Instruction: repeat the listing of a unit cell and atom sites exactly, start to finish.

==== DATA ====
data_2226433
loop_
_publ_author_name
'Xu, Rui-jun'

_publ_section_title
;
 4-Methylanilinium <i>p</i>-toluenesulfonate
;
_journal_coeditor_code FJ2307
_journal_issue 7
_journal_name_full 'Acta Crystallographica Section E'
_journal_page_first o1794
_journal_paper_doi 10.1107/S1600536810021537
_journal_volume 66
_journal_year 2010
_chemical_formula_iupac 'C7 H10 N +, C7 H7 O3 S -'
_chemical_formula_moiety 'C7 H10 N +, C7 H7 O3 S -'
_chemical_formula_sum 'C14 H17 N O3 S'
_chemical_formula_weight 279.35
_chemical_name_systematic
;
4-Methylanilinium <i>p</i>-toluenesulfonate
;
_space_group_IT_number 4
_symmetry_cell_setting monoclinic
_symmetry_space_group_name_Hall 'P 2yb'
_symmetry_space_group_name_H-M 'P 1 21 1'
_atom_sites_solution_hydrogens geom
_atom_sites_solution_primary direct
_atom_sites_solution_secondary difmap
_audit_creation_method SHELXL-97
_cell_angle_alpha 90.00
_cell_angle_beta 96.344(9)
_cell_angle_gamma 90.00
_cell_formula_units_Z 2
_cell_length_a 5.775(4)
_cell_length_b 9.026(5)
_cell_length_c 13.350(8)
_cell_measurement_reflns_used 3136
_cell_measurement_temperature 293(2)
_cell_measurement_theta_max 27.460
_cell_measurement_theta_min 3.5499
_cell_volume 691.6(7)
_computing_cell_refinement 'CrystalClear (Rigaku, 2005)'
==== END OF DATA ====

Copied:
data_2226433
loop_
_publ_author_name
'Xu, Rui-jun'

_publ_section_title
;
 4-Methylanilinium <i>p</i>-toluenesulfonate
;
_journal_coeditor_code FJ2307
_journal_issue 7
_journal_name_full 'Acta Crystallographica Section E'
_journal_page_first o1794
_journal_paper_doi 10.1107/S1600536810021537
_journal_volume 66
_journal_year 2010
_chemical_formula_iupac 'C7 H10 N +, C7 H7 O3 S -'
_chemical_formula_moiety 'C7 H10 N +, C7 H7 O3 S -'
_chemical_formula_sum 'C14 H17 N O3 S'
_chemical_formula_weight 279.35
_chemical_name_systematic
;
4-Methylanilinium <i>p</i>-toluenesulfonate
;
_space_group_IT_number 4
_symmetry_cell_setting monoclinic
_symmetry_space_group_name_Hall 'P 2yb'
_symmetry_space_group_name_H-M 'P 1 21 1'
_atom_sites_solution_hydrogens geom
_atom_sites_solution_primary direct
_atom_sites_solution_secondary difmap
_audit_creation_method SHELXL-97
_cell_angle_alpha 90.00
_cell_angle_beta 96.344(9)
_cell_angle_gamma 90.00
_cell_formula_units_Z 2
_cell_length_a 5.775(4)
_cell_length_b 9.026(5)
_cell_length_c 13.350(8)
_cell_measurement_reflns_used 3136
_cell_measurement_temperature 293(2)
_cell_measurement_theta_max 27.460
_cell_measurement_theta_min 3.5499
_cell_volume 691.6(7)
_computing_cell_refinement 'CrystalClear (Rigaku, 2005)'